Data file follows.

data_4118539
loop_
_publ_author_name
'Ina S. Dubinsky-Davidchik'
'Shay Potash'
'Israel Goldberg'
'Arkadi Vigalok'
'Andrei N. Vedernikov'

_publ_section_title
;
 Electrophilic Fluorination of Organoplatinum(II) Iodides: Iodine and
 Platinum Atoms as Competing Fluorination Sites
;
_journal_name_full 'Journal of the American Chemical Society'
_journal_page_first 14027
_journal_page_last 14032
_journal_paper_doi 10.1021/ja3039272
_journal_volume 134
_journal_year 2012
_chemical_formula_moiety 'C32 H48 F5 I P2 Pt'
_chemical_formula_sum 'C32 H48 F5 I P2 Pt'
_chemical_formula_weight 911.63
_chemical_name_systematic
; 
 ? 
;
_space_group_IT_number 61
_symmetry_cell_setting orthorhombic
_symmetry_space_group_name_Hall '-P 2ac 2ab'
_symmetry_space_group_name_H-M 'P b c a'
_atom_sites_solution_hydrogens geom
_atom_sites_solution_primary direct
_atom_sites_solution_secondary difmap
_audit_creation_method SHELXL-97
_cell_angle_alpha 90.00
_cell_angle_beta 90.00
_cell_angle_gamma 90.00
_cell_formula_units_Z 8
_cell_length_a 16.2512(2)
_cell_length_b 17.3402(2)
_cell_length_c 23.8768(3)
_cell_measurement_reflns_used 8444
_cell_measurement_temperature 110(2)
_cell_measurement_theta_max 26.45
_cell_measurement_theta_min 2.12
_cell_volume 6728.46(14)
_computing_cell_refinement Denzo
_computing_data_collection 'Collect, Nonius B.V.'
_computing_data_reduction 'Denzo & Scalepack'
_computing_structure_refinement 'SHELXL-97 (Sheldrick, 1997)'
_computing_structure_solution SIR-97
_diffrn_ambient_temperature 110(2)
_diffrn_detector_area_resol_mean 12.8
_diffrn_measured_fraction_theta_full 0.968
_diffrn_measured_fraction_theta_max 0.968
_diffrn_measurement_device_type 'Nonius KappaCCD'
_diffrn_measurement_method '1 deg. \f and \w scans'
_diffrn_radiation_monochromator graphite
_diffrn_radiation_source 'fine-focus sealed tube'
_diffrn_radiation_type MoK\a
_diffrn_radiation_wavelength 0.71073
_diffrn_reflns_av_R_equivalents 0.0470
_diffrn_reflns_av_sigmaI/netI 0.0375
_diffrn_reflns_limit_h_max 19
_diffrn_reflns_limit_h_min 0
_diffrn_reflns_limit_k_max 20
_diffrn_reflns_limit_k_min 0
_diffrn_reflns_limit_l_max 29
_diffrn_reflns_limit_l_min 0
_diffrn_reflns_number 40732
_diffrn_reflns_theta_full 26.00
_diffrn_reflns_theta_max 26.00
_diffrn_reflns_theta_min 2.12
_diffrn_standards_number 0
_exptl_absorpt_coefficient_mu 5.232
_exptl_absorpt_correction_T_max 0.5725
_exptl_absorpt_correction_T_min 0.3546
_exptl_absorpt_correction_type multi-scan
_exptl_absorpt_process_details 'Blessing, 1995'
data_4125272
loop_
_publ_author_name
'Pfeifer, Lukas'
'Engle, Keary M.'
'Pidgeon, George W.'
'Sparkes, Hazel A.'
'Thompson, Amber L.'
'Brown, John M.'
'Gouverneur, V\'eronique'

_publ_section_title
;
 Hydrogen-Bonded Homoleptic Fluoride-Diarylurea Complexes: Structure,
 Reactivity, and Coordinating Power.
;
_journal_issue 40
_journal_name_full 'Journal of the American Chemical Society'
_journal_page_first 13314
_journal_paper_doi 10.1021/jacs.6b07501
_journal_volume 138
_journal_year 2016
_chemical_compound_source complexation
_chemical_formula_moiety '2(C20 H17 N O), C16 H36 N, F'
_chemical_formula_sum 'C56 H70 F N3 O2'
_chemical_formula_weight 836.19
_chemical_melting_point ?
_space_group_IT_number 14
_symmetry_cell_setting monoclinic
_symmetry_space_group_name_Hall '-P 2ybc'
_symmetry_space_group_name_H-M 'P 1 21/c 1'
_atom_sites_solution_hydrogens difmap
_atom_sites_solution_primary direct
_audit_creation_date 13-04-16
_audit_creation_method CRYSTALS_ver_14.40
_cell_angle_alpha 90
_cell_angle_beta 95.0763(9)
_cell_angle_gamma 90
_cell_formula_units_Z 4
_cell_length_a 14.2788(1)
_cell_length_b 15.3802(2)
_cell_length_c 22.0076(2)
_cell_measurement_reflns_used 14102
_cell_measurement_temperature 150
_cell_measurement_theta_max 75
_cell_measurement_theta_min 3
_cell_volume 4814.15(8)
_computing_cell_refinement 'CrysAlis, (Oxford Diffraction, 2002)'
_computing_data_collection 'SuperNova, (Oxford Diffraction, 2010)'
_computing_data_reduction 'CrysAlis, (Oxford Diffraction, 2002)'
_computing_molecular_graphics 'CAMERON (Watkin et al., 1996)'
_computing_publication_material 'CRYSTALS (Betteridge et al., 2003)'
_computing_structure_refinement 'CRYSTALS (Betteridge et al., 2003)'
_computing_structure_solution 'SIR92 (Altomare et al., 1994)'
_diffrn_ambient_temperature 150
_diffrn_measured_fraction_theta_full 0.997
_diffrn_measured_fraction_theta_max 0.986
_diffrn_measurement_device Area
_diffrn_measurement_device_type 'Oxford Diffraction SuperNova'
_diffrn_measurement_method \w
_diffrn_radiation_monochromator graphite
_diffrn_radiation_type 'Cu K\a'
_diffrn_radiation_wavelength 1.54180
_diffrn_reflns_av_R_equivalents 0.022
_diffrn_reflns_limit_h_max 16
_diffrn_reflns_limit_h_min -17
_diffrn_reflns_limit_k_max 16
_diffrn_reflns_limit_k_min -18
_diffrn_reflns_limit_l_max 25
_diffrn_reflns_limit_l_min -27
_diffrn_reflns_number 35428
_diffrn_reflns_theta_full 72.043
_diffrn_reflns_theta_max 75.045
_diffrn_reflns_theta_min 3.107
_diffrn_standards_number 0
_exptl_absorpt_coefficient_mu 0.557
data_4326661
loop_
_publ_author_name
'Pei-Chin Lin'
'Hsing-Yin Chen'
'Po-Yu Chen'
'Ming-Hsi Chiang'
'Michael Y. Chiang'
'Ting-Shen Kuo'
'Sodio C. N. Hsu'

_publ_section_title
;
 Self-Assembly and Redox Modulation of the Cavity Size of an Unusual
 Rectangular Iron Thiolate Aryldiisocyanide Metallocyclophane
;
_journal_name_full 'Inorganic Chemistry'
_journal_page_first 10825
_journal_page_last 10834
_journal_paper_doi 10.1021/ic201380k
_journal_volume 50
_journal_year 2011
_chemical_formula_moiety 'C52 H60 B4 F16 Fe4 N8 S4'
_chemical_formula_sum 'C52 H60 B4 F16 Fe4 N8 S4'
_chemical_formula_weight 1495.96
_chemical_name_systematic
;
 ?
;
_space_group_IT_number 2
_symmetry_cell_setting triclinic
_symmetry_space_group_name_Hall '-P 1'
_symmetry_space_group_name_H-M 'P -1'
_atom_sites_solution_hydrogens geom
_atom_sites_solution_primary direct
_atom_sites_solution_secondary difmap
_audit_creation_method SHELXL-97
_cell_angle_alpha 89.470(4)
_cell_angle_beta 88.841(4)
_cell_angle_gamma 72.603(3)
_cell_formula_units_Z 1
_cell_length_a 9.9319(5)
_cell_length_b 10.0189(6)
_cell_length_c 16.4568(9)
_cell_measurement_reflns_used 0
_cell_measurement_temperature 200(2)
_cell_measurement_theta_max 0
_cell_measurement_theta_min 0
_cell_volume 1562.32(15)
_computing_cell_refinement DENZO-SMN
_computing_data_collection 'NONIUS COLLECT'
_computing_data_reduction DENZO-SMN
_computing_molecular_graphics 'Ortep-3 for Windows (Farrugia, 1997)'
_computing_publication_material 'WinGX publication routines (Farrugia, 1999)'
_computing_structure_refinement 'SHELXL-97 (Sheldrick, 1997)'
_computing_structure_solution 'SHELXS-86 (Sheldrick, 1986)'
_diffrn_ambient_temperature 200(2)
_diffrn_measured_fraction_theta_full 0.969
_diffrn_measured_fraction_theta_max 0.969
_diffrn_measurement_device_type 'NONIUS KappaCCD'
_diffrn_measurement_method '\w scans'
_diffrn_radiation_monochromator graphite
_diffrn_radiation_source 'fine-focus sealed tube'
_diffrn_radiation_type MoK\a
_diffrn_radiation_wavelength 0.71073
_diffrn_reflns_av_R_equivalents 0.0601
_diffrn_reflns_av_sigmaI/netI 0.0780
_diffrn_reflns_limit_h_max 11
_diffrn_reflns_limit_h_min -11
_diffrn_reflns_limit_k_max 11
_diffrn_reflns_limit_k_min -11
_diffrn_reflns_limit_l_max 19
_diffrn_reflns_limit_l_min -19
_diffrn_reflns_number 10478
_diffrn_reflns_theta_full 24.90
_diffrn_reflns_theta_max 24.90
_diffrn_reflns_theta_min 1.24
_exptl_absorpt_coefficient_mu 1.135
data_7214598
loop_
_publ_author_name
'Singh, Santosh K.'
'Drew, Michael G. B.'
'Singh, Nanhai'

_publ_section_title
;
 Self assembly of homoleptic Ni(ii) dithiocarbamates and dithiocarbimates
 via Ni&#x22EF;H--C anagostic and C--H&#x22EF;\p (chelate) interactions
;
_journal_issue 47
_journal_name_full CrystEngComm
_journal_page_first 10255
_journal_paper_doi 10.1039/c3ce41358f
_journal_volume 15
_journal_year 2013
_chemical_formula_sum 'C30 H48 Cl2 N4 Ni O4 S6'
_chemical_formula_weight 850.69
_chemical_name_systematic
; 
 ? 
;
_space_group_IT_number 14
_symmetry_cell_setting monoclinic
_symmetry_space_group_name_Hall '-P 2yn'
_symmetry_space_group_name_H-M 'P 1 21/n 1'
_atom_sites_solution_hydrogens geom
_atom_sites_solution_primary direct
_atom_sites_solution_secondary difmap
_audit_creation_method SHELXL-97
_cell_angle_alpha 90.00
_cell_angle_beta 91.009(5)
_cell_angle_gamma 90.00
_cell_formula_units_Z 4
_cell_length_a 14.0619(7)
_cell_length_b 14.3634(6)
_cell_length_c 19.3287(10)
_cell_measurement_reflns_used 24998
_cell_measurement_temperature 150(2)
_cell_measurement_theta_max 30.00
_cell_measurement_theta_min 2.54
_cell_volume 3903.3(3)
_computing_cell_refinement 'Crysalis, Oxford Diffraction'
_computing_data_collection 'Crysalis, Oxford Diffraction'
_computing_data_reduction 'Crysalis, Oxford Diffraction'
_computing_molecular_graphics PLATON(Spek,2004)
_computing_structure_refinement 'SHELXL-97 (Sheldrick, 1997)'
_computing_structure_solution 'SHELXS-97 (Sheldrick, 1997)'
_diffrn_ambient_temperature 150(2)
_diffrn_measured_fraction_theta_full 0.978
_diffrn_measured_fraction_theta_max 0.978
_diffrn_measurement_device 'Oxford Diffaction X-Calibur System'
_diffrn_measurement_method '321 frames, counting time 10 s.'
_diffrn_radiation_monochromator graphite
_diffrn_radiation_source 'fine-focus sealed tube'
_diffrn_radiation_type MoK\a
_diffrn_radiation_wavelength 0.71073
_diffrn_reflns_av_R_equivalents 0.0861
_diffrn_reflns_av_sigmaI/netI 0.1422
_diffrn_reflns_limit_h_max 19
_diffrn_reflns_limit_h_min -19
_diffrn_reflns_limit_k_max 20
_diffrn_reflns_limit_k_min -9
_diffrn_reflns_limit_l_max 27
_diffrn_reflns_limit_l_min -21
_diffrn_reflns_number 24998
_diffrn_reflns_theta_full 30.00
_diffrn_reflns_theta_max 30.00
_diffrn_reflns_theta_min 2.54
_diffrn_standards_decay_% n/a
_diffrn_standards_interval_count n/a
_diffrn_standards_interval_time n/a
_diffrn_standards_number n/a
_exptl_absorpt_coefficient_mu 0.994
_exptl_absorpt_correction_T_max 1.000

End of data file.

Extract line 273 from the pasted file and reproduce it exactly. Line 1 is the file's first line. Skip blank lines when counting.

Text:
_cell_measurement_theta_min 2.54